Before we get into the Student Support Team Intervention, let me just say, you know, I don’t have a magic wand. And I know this because you don’t have one either. There’s not a one size fits all intervention or program to implement to fix these students.

But hey, that’s not your job anyway. You’re here to creatively find ways to support and push your students in really the most loving ways. You have a unique lens to see a student’s entire situation and advocate for them. But here’s the encouraging part that I want you to hear. You do not have to do this alone. And here’s where this greater team comes into play.

A student support team is first and foremost, definitely made up of the school counseling team. And the counselors are responsible for who was on their caseload. Duh, of course, you know that, but I’m talking about when we come to the meeting, you’re going to be talking about who is on your caseload.

So let’s talk about who else could come to a meeting like this and then we’ll get into when it’s going to happen and what we’re going to talk about amongst its team. Other important people to have in the room to come up with supportive interventions for your students would be assistant principals, the principal, attendance clerk, enrollment clerk or registrar, mental health counselor and instructional coach.

Let’s talk about why each person is there and what their role is when they are there. Full disclosure these meetings started at my school because I had a principal who was extremely driven by graduation rates. He wanted the status on all students. I will say he was a little micromanaging of counselors and so it was definitely a apprehensive and honestly nervous every time I would go into one of these meetings.

He wanted to get ahead of student dropouts, he scheduled these quarterly meetings, he put them on the calendar, and he invited all the necessary people to be in the room. He ran the meeting once we got in the room. I think it’s just important to acknowledge that part because I hate going to meetings when you’re just sitting there thinking, why are we here, whose meeting is this anyway, who’s running this thing?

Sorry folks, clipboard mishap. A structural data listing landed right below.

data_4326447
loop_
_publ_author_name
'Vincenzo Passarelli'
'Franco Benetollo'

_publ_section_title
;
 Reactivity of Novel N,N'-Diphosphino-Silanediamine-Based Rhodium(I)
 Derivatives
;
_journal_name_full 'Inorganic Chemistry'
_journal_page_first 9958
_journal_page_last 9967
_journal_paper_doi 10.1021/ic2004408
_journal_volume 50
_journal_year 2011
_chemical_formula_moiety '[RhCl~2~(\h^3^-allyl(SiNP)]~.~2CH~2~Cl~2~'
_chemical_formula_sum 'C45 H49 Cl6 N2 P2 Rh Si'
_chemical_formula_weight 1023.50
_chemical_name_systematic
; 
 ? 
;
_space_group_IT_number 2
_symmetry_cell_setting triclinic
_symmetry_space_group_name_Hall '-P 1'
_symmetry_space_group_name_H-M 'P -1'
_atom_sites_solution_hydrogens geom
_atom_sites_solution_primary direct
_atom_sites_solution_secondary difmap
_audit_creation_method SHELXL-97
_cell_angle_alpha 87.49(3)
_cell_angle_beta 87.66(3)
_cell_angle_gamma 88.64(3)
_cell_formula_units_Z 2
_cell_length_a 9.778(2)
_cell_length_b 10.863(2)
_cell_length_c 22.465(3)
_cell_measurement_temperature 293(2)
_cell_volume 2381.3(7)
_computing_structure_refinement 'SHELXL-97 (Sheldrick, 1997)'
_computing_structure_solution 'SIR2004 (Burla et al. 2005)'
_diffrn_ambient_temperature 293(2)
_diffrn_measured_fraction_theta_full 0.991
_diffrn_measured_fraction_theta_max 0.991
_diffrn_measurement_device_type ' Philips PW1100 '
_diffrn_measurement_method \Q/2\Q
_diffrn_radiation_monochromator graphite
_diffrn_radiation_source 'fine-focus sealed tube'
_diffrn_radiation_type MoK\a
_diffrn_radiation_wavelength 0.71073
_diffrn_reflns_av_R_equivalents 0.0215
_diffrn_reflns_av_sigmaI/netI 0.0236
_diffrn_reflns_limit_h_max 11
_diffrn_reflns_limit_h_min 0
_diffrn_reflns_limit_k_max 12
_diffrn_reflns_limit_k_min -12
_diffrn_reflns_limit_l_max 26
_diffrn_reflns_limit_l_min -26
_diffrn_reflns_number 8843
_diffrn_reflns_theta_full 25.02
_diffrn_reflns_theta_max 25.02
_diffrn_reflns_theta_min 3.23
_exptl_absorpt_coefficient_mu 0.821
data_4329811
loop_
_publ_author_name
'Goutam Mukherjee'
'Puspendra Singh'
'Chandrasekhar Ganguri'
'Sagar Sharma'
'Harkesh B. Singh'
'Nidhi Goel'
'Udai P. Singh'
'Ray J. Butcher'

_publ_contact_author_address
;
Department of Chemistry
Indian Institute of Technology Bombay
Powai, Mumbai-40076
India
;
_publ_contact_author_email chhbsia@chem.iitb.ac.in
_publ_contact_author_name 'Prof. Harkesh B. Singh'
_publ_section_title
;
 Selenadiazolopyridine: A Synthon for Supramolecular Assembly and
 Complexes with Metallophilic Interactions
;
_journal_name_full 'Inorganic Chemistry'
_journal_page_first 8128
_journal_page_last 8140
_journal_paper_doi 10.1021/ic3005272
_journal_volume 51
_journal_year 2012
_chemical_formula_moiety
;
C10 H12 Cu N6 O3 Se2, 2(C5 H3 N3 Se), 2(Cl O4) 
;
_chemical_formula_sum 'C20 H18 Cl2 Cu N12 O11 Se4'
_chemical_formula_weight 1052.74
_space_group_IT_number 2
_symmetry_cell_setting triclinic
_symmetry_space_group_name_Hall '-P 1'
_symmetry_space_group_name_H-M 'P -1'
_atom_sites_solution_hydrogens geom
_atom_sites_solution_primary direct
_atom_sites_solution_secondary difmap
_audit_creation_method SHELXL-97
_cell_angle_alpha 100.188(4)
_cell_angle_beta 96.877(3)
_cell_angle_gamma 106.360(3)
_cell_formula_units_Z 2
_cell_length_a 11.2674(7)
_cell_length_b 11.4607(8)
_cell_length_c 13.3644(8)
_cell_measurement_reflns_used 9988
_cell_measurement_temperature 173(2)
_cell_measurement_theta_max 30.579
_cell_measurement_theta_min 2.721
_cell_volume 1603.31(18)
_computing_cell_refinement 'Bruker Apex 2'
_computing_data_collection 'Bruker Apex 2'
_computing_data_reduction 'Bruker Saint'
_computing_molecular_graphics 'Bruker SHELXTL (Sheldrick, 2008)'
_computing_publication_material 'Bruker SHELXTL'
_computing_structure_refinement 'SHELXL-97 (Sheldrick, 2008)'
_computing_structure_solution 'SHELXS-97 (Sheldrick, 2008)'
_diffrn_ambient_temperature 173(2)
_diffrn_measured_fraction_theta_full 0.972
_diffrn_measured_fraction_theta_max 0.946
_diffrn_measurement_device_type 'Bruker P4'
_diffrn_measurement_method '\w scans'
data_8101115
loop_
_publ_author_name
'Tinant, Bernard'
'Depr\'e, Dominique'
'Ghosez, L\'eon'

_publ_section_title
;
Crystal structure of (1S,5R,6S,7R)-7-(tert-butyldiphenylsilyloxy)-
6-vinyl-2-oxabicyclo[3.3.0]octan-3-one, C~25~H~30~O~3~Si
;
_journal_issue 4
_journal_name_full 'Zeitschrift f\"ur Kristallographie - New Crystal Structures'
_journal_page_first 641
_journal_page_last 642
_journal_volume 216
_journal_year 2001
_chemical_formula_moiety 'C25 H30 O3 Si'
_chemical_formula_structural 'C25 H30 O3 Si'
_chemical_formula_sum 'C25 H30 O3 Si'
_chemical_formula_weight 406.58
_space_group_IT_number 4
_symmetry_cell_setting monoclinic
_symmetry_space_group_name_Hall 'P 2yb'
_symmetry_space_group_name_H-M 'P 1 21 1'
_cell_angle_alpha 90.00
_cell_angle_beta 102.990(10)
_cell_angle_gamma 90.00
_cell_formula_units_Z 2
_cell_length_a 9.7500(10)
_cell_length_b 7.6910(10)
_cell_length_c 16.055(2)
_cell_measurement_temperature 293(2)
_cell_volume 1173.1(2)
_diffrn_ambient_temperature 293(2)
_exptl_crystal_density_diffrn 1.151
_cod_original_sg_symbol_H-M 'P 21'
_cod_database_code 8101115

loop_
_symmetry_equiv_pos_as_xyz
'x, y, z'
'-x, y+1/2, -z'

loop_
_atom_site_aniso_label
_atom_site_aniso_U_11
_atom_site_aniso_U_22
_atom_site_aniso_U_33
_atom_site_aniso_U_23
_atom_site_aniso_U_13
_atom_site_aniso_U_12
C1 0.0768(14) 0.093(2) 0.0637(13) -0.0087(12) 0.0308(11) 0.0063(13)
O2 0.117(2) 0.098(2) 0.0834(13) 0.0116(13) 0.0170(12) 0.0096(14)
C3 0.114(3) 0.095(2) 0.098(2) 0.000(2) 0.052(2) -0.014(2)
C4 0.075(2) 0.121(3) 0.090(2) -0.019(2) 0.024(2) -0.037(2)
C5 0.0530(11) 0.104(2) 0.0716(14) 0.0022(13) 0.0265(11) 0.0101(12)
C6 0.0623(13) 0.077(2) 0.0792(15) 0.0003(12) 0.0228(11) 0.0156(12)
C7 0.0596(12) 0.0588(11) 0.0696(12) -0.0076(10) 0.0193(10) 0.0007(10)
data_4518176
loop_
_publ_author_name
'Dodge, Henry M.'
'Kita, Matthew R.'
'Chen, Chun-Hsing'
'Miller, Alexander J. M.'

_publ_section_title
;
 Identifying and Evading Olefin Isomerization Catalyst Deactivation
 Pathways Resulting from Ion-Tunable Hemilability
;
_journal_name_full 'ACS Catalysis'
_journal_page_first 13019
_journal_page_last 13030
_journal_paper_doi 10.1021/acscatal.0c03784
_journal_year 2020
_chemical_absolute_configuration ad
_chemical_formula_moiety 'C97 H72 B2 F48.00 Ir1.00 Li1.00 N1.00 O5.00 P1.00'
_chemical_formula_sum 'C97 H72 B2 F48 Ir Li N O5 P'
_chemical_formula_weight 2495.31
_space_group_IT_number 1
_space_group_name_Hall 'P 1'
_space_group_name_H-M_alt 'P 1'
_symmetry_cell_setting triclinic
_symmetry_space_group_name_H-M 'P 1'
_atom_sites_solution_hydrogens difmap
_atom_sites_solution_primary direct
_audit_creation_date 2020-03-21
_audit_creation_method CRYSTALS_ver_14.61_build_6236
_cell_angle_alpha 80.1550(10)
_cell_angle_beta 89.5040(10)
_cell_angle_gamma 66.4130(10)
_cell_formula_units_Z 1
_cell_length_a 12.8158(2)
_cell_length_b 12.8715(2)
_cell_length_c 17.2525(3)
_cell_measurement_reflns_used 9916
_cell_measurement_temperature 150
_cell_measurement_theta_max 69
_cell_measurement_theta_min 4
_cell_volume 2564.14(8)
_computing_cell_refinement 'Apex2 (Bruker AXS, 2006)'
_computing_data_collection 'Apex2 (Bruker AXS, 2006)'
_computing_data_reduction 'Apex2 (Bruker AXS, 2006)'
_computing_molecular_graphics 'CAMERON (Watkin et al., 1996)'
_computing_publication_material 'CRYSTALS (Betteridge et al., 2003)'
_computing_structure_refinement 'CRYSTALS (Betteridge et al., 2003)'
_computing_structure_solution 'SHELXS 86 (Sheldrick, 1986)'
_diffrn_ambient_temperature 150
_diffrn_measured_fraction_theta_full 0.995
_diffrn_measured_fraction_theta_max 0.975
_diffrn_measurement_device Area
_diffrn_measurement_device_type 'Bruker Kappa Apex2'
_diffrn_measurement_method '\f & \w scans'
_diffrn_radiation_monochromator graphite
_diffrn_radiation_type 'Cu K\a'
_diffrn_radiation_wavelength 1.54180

He kept us on track and moving forward. And I really do think with this, many people in the room, these meetings have to be efficient, because there’s a lot to discuss. If you’re not moving forward, and having meaningful conversation, and they’re gonna get derailed really quickly, and other people on the team are not going to value them.

So counselors would come prepared with their caseload of students. And first we’d focus on academics, and you better be ready to spit out your data. This might be specific to the principal, but mine always wanted this from a top level view.

So how many people were failing classes? And what were the classes? Were there any trends with these teachers? So obviously, this is not something I was in control of, but I could definitely pull this information. And here is where the instructional coach could jot notes and pursue teachers and take note of things like if whole classes were failing something or they could address that with a teacher or a grade level or a subject level, if there was something that just kind of stood out.

Say, if there were a lot of issues with like algebra 1 9th grade students, then maybe that team of teachers could work together to come up with interventions, knowing that this was some sort of problem area in academics during quarter one.

I’m sure someone can word that more eloquently than me. But you know, maybe thinking in an MTSS mindset and thinking larger scale. Could there be a tutoring program implemented for a large group of failing students in your Freshman Academy? Or do we need to implement a freshman success class next year or next semester, that sort of thing.

The Clique Collaborative is a membership for high school counselors designed to equip, encourage and connect counselors to their greater community. With a professional development driven mindset, the membership hub comes loaded with 25 Plus instantly accessible PD videos, completion certificates, and bonus features like templates, checklists and counseling resources.

But the best part isn’t the features. It’s the changes you’ll see in your confidence and your counseling program. Inside you’ll find worthwhile, practical and applicable PD that propels you to action and a community full of your people where you can grow, connect and feel validated. Does this sound like the support you’ve been looking for? If so, I want to invite you to check out the Clique Collaborative at cliquecollab.com.

Okay, then we’d highlight any students who are failing, you could even start like failing four classes, then failing three classes. And my school was a block schedule. So four classes was the most you would take at any time.

Now, here’s where your insight as a counselor really, truly matters. Did the student just go on a family trip and now somehow they’re behind? And when you pull the report, they’re usually an A student, but right now they’re not? If yes, then yeah, they’re going to show up in your report. But you also know that you’re actually not worried about them.

So you get to bring that human element, the relational insights to the situations. You get to go through the data with a fine tooth comb to sort out the students you’re really worried about. You know about their family situation, their work situation, their mental health situation.